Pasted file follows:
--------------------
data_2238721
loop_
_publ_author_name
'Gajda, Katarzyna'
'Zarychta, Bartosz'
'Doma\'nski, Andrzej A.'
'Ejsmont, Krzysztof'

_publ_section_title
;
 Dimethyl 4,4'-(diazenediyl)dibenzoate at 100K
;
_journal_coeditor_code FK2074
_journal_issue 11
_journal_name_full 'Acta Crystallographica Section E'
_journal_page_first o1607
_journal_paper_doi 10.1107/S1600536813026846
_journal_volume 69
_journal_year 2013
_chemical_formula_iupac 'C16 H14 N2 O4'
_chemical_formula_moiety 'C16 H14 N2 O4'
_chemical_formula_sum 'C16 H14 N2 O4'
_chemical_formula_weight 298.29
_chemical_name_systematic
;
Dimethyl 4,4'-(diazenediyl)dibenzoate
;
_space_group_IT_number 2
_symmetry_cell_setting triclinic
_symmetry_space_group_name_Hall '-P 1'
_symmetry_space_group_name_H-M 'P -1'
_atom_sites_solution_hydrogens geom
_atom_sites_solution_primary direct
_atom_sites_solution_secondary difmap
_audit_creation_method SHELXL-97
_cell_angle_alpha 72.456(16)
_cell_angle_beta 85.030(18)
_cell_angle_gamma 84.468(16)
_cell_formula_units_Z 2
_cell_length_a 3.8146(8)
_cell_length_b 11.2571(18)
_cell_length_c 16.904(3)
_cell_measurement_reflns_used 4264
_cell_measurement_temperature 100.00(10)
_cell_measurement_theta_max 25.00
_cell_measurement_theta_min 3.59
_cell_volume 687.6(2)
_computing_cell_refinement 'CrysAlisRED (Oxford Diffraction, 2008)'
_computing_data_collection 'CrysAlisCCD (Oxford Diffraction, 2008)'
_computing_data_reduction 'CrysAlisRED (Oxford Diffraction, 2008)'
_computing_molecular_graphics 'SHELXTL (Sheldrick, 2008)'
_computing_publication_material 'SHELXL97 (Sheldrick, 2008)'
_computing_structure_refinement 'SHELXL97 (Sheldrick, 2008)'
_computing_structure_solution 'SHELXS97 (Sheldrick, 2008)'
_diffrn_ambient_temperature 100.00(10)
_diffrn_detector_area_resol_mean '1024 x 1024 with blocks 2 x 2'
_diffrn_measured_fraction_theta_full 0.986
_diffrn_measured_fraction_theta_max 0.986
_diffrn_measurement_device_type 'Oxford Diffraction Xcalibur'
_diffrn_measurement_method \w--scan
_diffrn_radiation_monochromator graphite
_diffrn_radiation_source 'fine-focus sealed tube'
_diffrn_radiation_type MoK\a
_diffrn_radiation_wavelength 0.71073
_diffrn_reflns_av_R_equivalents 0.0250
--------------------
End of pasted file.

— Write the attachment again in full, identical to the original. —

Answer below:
data_2238721
loop_
_publ_author_name
'Gajda, Katarzyna'
'Zarychta, Bartosz'
'Doma\'nski, Andrzej A.'
'Ejsmont, Krzysztof'

_publ_section_title
;
 Dimethyl 4,4'-(diazenediyl)dibenzoate at 100K
;
_journal_coeditor_code FK2074
_journal_issue 11
_journal_name_full 'Acta Crystallographica Section E'
_journal_page_first o1607
_journal_paper_doi 10.1107/S1600536813026846
_journal_volume 69
_journal_year 2013
_chemical_formula_iupac 'C16 H14 N2 O4'
_chemical_formula_moiety 'C16 H14 N2 O4'
_chemical_formula_sum 'C16 H14 N2 O4'
_chemical_formula_weight 298.29
_chemical_name_systematic
;
Dimethyl 4,4'-(diazenediyl)dibenzoate
;
_space_group_IT_number 2
_symmetry_cell_setting triclinic
_symmetry_space_group_name_Hall '-P 1'
_symmetry_space_group_name_H-M 'P -1'
_atom_sites_solution_hydrogens geom
_atom_sites_solution_primary direct
_atom_sites_solution_secondary difmap
_audit_creation_method SHELXL-97
_cell_angle_alpha 72.456(16)
_cell_angle_beta 85.030(18)
_cell_angle_gamma 84.468(16)
_cell_formula_units_Z 2
_cell_length_a 3.8146(8)
_cell_length_b 11.2571(18)
_cell_length_c 16.904(3)
_cell_measurement_reflns_used 4264
_cell_measurement_temperature 100.00(10)
_cell_measurement_theta_max 25.00
_cell_measurement_theta_min 3.59
_cell_volume 687.6(2)
_computing_cell_refinement 'CrysAlisRED (Oxford Diffraction, 2008)'
_computing_data_collection 'CrysAlisCCD (Oxford Diffraction, 2008)'
_computing_data_reduction 'CrysAlisRED (Oxford Diffraction, 2008)'
_computing_molecular_graphics 'SHELXTL (Sheldrick, 2008)'
_computing_publication_material 'SHELXL97 (Sheldrick, 2008)'
_computing_structure_refinement 'SHELXL97 (Sheldrick, 2008)'
_computing_structure_solution 'SHELXS97 (Sheldrick, 2008)'
_diffrn_ambient_temperature 100.00(10)
_diffrn_detector_area_resol_mean '1024 x 1024 with blocks 2 x 2'
_diffrn_measured_fraction_theta_full 0.986
_diffrn_measured_fraction_theta_max 0.986
_diffrn_measurement_device_type 'Oxford Diffraction Xcalibur'
_diffrn_measurement_method \w--scan
_diffrn_radiation_monochromator graphite
_diffrn_radiation_source 'fine-focus sealed tube'
_diffrn_radiation_type MoK\a
_diffrn_radiation_wavelength 0.71073
_diffrn_reflns_av_R_equivalents 0.0250